“Dublin was a great mouth holed with missing teeth” (because of all the shop and business closures due to the pandemic … of 1918). Holy moly, this book. You might end up reading it, as I did, with a 2020 pandemic checklist buzzing around in your head. Strange times? Yup, they’re mentioned. Quarantining? Mm-hmm. Cover up each cough or sneeze? Included. Everyone must pull together? Yup, gotcha. Cleaning one’s hands thoroughly could save a life? Yes, indeed, they were just as well schooled in the basics in 1918 as we have been in the past five months or so. Julia Power is a nurse who works in a city centre hospital, caring for pregnant women who have come down with the dreaded flu. The virus has dreadful repercussions for expectant mothers and Julia doesn’t have the luxury of lots of help. Mayo’s own Dr. Kathleen Lynn (described by one character in the book as “a vicar’s daughter from Mayo gone astray – a socialist, suffragette, anarchist firebrand!”) is efficient and encourages Nurse Power to think for herself, while young volunteer helper Bridie Sweeney is in awe of Julia’s ability to read her patients and decide on the best course of action in trying circumstances. If you are currently choosing your reading material as a means of completely escaping our current circumstances, this may not be the book for you. But it is a comforting reminder that the more life changes, the more things stay the same. Hardcover, 295 pages

Little Cruelties

by Liz Nugent

Liz Nugent has firmly established herself in the ‘must read’ category of Irish thriller writers, and within the subsection of Irish women writers who are responsible for a large chunk of the best of those thrillers, she is fast becoming the queen of the killer first line. Her latest novel is no exception: “All three of the Drumm brothers were at the funeral, although one of us was in a coffin.” What a hook! The three Drumm brothers are William, Brian and Luke and it’s a toss-up as to which of them is the biggest, well, tosser. Not that it’s entirely their fault, their narcissistic mother didn’t do such a great job when they were children and has continued to put herself first – while sniping at the rest of the family – as they’ve grown. Consequentially, they have difficulty maintaining relationships, and constantly betray each other in ways both small and massive. Hardcover, 384 pages

The Nothing Man

by Catherine Ryan Howard

Eve Black was the only survivor of a dreadful crime that saw her parents and younger sister killed on a night she can never forget. Now she’s written a true crime memoir about the murderer, dubbed The Nothing Man by press at the time. Supermarket security guard Jim Doyle (apparently born in Castlebar, but we might not want to shout about that too loudly!) is reading Eve’s book and it’s making him furious. That’s because Jim is The Nothing Man. And he’ll stop at nothing to shut Eve up. Catherine Ryan Howard has taken the popular demand for true crime stories and turned it on its head in this neat, book-within-a-book crime novel. The reader races through Eve’s memoir, just as eager as Jim Doyle to find out how much she knows.  Hardcover, 288 pages

A Rip in Heaven

by Jeanine Cummins

On the back of her huge publishing success with American Dirt, author Jeanine Cummins has seen her three previous books re-released in a very short space of time. Two are novels – both with strong Irish connections – and the third, A Rip in Heaven, is an intensely personal memoir “of a murder and its aftermath.” On a visit to their cousins in Missouri as teenagers, Cummins’ older brother Tom snuck out of the house one night to meet two of his cousins – Julie and Robin – so they could show him Julie’s poetry on a disused bridge over the Mississippi. The three were assaulted by a group of youths, and when Tom managed to escape and flag down a passing car for help, he thought the nightmare was coming to an end. But the police thought otherwise and held him on suspicion of murder. Unlike many true-crime memoirs of its ilk, the writing is quite restrained – Cummins lets the awfulness of the story speak for itself.  Paperback, 336 pages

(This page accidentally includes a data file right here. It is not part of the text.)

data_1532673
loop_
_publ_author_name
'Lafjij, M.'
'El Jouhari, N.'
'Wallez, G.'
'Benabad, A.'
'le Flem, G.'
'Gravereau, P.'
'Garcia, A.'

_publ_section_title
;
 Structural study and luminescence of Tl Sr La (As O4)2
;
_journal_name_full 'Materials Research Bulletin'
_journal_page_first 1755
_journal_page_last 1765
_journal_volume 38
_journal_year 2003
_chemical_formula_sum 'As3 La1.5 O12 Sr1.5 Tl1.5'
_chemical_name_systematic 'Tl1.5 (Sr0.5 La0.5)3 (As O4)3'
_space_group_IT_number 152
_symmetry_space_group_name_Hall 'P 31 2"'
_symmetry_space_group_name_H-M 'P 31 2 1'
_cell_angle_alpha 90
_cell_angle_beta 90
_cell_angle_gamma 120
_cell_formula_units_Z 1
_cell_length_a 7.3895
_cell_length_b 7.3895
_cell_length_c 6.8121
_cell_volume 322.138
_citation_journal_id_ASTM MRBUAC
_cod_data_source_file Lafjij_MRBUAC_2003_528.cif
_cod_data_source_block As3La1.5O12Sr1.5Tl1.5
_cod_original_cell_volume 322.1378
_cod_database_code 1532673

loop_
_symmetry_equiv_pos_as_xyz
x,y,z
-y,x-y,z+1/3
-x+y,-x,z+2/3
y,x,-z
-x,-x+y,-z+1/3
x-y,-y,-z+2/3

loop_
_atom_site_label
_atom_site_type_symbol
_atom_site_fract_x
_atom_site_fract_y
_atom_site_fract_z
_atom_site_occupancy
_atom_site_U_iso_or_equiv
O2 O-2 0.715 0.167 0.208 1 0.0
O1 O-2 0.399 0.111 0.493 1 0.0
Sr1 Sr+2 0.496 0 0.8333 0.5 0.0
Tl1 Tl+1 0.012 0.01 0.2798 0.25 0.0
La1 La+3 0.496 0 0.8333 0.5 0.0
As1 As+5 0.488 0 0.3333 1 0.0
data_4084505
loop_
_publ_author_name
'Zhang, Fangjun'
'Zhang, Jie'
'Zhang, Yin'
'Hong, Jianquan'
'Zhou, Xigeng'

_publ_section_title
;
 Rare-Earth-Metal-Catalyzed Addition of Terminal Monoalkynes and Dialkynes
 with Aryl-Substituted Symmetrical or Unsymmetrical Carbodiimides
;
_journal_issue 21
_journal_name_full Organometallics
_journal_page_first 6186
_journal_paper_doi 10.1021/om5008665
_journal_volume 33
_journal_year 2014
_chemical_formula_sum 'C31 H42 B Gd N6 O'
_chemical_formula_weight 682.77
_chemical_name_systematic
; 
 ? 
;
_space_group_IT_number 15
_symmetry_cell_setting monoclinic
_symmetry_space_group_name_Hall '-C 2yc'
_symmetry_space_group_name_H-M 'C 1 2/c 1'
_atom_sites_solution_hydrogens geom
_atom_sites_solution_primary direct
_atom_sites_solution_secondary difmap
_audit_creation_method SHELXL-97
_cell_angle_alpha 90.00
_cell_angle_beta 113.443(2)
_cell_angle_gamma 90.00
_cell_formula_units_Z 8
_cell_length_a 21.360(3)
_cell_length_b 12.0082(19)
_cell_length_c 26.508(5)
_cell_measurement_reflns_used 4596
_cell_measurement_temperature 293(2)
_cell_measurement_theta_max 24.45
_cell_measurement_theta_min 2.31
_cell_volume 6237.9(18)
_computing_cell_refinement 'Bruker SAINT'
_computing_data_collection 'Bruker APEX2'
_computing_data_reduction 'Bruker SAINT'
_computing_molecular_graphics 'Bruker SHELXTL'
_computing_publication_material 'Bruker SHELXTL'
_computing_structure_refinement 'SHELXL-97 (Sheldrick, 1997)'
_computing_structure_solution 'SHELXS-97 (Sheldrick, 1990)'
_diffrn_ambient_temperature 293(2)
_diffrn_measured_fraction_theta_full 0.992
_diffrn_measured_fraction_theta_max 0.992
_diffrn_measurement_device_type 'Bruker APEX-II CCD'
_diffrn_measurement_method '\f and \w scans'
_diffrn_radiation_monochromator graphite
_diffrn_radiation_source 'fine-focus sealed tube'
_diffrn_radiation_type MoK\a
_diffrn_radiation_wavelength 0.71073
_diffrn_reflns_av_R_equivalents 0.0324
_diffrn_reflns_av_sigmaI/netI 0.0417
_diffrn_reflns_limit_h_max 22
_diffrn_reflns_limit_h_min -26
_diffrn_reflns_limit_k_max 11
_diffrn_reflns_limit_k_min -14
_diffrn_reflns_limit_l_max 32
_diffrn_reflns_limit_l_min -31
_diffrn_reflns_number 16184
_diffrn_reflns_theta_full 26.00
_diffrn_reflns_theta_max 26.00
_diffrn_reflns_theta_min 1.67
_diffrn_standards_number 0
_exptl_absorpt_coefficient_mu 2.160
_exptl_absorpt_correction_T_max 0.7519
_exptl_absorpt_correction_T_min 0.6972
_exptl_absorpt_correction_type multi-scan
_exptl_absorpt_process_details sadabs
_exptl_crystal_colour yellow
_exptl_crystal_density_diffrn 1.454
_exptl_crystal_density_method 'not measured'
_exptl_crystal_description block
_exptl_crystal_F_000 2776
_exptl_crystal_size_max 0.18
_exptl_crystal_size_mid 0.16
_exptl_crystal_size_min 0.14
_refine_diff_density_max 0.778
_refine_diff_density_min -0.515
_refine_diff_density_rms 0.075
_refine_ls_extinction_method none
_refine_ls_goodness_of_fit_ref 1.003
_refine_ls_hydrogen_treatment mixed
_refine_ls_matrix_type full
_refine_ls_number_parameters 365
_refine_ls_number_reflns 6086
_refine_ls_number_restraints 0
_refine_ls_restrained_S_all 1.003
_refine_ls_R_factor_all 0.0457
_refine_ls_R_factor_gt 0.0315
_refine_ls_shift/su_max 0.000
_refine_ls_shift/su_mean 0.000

4 Responses to “Recently Published Books
of Irish Interest”

  1. Jean Mahoney says:

    I recommend the book “Brave Hearts-A San Francisco Story-The Grit and Dreams of an Irish Immigrant Family” This is wonderful book about the Irish In America. It has gotten many five star reviews and is available now on the website above

  2. Terry Kenneally says:

    In your current list of books I have read/reviewed The Pull of the Stars and The Searcher for a book reveiw article I do each month for the Ohio Irish American News. An upcoming edition (published monthly) will be Snow.
    Current edition contains my review of Graham Norton’s recent book, Coming Home. It is the third book I have reviewed of his and they are all excellent. Terry Kenneally

  3. John Killeen says:

    Hi Darina,
    I published a book ‘One for Sorrow, Two for Joy’ in June 2020. It’s about growing up in Ireland in the 1950s and so far it has got 5-star reviews on Amazon and similar rating on Goodreads as follows:
    https://www.goodreads.com/review/show/3698796704
    I think it would certainly be of interest to your readers. Could I ask you to review it here? Thanks.
    John Killeen

  4. Why isn’t my book: “Irish Immigration to Latin America,” referenced? How many books are written about the above subject? Having spent a lot of time travelling through and working in South and Central America, I can’t figure out how it would not be of interest to Irish readers. I just regard ignoring it as a slap in the face.
    Sincerely, Harry Dunleavy